This is primarily due to the fact that indirect contact has been the rule. Stations have confused many of the advertising agent’s functions with those of the time broker who has been selling time to agencies and whose value to the broadcaster depends almost entirely upon handling of time alone. Consequently the station lacks any strong appreciation of the advertising agent’s interest, his desire to learn, and, indeed, his sometimes outstanding knowledge.

Too often the broadcaster believes that the advertising agent is simply endeavoring to capitalize upon the ideas and efforts of some one else. He feels that because he has not come into personal contact with- a given advertising agent that the advertising agent lacks interest in him. He is apt to overlook the fact that part of the advertising agent’s job is to develop some little knowledge of all broadcasting stations, and because perfection of understanding has not arrived in his own case, he is inclined to feel that it cannot have arrived elsewhere.

Of course this is a common failing and is not confined to broadcasters alone. Indeed the shoe may fit the other foot. The advertising agent whose experience has been confined to networks frequently develops the idea that networks are not anxious for business; that the heavy demand for good hours on the air makes the individual station indifferent to problems of spot advertiser and network advertiser alike. Likewise, apparent indifference on the part of a given station sometimes is misconstrued by the advertising agent as indifference on the part of broadcasters as a whole.

The tremendous discrepancy between network rates and local rates is another source of misunderstanding which enhances the agent’s feeling that the broadcaster is indifferent to national business. Many agents still do not understand the intricacies of costs that make the discrepancies between local and network rates such a seeming paradox. It is very difficult for an agent who does not fully appreciate broadcasters’ problems to understand why a network charge for a station, including a heavy telephone line charge, should be much less than the local rate the station obtains. Correspondingly it is difficult for the broadcaster to understand why, when he can secure higher rates for his station locally, he should be expected to accept national advertising which produces so much less revenue for him.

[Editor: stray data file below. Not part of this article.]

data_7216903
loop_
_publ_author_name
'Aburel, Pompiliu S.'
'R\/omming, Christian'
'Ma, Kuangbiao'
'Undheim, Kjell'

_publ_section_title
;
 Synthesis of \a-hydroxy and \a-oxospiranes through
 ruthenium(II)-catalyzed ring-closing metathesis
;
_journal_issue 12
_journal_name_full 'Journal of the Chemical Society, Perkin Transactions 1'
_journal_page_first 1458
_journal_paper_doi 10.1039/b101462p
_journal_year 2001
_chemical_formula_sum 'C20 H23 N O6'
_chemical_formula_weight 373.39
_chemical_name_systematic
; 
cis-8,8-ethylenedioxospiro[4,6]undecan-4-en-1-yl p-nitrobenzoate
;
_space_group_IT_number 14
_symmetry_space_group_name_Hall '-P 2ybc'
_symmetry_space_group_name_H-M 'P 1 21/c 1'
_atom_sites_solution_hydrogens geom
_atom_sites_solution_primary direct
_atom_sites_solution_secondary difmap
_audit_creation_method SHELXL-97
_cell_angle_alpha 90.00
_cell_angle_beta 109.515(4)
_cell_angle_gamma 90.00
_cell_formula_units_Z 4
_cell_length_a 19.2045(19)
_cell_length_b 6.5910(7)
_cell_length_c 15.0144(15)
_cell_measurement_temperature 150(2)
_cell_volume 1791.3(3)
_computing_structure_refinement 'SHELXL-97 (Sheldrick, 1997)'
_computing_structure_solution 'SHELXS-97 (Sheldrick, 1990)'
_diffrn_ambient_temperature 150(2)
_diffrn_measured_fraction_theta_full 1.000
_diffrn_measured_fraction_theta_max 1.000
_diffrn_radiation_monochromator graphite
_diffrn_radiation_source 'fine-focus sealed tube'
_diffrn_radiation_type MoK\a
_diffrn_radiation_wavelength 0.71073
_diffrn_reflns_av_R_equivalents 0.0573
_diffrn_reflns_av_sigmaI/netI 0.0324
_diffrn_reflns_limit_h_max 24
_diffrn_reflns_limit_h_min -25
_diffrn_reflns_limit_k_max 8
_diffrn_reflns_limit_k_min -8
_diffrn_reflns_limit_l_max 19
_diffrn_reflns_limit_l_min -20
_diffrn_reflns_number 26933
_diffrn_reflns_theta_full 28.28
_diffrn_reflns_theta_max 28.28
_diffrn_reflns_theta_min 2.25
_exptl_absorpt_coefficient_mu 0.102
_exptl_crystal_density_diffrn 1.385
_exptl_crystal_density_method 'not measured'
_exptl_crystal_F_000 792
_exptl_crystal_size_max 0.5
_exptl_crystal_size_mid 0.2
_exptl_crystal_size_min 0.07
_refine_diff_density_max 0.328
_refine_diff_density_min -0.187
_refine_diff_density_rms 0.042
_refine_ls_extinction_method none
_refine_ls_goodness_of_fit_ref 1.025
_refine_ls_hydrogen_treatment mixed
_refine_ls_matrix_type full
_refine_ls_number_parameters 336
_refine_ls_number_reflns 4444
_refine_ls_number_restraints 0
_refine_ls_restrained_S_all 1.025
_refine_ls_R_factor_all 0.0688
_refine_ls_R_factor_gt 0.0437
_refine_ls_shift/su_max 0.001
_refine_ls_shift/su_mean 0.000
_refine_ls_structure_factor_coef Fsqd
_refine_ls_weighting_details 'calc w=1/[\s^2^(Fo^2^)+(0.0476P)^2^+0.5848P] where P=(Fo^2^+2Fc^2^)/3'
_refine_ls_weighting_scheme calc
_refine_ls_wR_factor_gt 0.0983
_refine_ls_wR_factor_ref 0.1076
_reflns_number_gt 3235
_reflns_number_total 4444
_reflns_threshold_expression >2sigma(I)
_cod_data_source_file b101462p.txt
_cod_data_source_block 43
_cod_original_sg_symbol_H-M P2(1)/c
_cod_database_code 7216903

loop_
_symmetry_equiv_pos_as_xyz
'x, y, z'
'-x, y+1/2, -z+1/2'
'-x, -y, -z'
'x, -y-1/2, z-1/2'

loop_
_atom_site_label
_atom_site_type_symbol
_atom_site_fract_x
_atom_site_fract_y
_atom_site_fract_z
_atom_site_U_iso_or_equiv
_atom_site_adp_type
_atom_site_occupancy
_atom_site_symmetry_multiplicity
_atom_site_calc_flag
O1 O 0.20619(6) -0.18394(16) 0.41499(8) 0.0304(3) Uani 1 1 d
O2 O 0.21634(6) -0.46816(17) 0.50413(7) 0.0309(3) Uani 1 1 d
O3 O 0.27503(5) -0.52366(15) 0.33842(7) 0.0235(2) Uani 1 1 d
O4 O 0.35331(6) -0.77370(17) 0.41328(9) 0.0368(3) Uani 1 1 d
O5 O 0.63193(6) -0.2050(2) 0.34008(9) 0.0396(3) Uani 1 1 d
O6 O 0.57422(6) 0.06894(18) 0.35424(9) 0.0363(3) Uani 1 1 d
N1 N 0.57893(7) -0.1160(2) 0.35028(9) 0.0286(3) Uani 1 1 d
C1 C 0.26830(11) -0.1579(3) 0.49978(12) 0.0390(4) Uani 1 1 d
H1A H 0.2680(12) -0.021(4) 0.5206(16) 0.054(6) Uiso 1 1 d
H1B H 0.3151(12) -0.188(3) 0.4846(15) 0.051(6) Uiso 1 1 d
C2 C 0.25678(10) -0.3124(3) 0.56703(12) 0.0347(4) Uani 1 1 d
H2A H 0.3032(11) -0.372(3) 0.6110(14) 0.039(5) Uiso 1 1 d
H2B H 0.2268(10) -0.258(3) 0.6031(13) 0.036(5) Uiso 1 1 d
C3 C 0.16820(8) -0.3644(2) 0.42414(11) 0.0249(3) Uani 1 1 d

Without an intimate knowledge of the factors that have gone into the development of station popularity, of costs, of equipment and other details of broadcasting technic, it is impossible to arrive at such an understanding. Only by contact between station and agent can an appreciation be found of the other’s point of view. And many agents are taking steps to obtain this contact, although not a few difficulties bar the way.

One outstanding difficulty is the lack of direct station representation. Time brokers who are selling time on all stations, in reality represent no station effectively when the discussion goes beyond available time and rates. The direct station representative is a rare visitor. Consequently the advertising agent is prone to develop the following misconceptions:

1. The smaller the station, the less competent it is.

2. Few, if any, stations have decent program facilities.

3. Individual programs will not be handled properly if left to the station staff.

4. Records for electrical transcriptions will be man-handled nine times out of ten.

5. Local stations use no judgment or control in censoring advertising credits.

6. The average station is narrow and unprogressive in method and will remain so because it is interested in trivialities and not in better broadcasting.

To which the station owner is apt to retort that:

1. Agents are in complete ignorance of the individual station and show no inclination to learn anything about it.

2. Agencies have no concept of station problems.

3. They cannot appreciate local ability in programming.

4. The agent is interested only in network broad-casting or spot electrical transcription that involves no station effort on his part.

5. All agents lack any scientific concept of broadcasting. Unless they are bludgeoned into a station contract by high pressure selling on the part of a time broker, there is little hope of interesting them in any given station.